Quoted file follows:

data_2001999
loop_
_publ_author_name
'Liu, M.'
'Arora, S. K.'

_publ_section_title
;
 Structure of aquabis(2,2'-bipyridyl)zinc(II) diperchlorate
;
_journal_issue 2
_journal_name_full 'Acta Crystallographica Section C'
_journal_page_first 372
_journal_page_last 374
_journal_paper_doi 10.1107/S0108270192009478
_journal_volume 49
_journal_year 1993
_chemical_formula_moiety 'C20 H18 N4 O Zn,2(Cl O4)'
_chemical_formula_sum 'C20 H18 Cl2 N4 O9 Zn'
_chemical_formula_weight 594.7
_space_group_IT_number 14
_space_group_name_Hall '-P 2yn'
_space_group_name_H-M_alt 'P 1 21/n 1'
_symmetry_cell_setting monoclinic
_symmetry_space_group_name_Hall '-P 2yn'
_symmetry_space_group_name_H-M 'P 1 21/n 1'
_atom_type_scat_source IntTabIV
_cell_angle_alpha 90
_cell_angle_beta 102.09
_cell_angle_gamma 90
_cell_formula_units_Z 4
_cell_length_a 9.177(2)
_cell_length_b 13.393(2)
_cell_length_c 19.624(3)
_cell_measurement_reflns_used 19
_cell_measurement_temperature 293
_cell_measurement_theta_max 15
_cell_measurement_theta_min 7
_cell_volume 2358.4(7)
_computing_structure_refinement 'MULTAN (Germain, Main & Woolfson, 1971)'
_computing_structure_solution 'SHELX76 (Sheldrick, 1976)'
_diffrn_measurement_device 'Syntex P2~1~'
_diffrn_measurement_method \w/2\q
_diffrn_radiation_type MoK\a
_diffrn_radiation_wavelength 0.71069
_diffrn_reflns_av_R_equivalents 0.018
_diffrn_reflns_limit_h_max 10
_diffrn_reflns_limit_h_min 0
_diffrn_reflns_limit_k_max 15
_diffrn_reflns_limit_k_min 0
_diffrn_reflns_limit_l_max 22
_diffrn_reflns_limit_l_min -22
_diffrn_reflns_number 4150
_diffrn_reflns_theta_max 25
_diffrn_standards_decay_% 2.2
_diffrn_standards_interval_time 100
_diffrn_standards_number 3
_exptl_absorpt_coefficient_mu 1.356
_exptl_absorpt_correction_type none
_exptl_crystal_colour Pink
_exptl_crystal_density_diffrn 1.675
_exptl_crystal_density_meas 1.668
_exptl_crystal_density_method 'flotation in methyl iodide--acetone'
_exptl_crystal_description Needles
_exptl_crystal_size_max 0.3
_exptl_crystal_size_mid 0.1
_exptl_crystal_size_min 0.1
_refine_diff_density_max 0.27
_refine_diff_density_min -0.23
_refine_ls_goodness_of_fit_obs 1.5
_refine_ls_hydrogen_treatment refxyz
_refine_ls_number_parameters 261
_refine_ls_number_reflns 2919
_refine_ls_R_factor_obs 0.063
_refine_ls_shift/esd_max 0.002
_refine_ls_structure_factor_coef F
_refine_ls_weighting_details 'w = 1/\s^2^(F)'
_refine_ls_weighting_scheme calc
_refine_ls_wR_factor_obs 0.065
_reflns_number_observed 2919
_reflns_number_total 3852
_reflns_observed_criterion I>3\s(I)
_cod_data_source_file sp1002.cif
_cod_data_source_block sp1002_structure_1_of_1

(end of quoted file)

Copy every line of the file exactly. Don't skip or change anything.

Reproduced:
data_2001999
loop_
_publ_author_name
'Liu, M.'
'Arora, S. K.'

_publ_section_title
;
 Structure of aquabis(2,2'-bipyridyl)zinc(II) diperchlorate
;
_journal_issue 2
_journal_name_full 'Acta Crystallographica Section C'
_journal_page_first 372
_journal_page_last 374
_journal_paper_doi 10.1107/S0108270192009478
_journal_volume 49
_journal_year 1993
_chemical_formula_moiety 'C20 H18 N4 O Zn,2(Cl O4)'
_chemical_formula_sum 'C20 H18 Cl2 N4 O9 Zn'
_chemical_formula_weight 594.7
_space_group_IT_number 14
_space_group_name_Hall '-P 2yn'
_space_group_name_H-M_alt 'P 1 21/n 1'
_symmetry_cell_setting monoclinic
_symmetry_space_group_name_Hall '-P 2yn'
_symmetry_space_group_name_H-M 'P 1 21/n 1'
_atom_type_scat_source IntTabIV
_cell_angle_alpha 90
_cell_angle_beta 102.09
_cell_angle_gamma 90
_cell_formula_units_Z 4
_cell_length_a 9.177(2)
_cell_length_b 13.393(2)
_cell_length_c 19.624(3)
_cell_measurement_reflns_used 19
_cell_measurement_temperature 293
_cell_measurement_theta_max 15
_cell_measurement_theta_min 7
_cell_volume 2358.4(7)
_computing_structure_refinement 'MULTAN (Germain, Main & Woolfson, 1971)'
_computing_structure_solution 'SHELX76 (Sheldrick, 1976)'
_diffrn_measurement_device 'Syntex P2~1~'
_diffrn_measurement_method \w/2\q
_diffrn_radiation_type MoK\a
_diffrn_radiation_wavelength 0.71069
_diffrn_reflns_av_R_equivalents 0.018
_diffrn_reflns_limit_h_max 10
_diffrn_reflns_limit_h_min 0
_diffrn_reflns_limit_k_max 15
_diffrn_reflns_limit_k_min 0
_diffrn_reflns_limit_l_max 22
_diffrn_reflns_limit_l_min -22
_diffrn_reflns_number 4150
_diffrn_reflns_theta_max 25
_diffrn_standards_decay_% 2.2
_diffrn_standards_interval_time 100
_diffrn_standards_number 3
_exptl_absorpt_coefficient_mu 1.356
_exptl_absorpt_correction_type none
_exptl_crystal_colour Pink
_exptl_crystal_density_diffrn 1.675
_exptl_crystal_density_meas 1.668
_exptl_crystal_density_method 'flotation in methyl iodide--acetone'
_exptl_crystal_description Needles
_exptl_crystal_size_max 0.3
_exptl_crystal_size_mid 0.1
_exptl_crystal_size_min 0.1
_refine_diff_density_max 0.27
_refine_diff_density_min -0.23
_refine_ls_goodness_of_fit_obs 1.5
_refine_ls_hydrogen_treatment refxyz
_refine_ls_number_parameters 261
_refine_ls_number_reflns 2919
_refine_ls_R_factor_obs 0.063
_refine_ls_shift/esd_max 0.002
_refine_ls_structure_factor_coef F
_refine_ls_weighting_details 'w = 1/\s^2^(F)'
_refine_ls_weighting_scheme calc
_refine_ls_wR_factor_obs 0.065
_reflns_number_observed 2919
_reflns_number_total 3852
_reflns_observed_criterion I>3\s(I)
_cod_data_source_file sp1002.cif
_cod_data_source_block sp1002_structure_1_of_1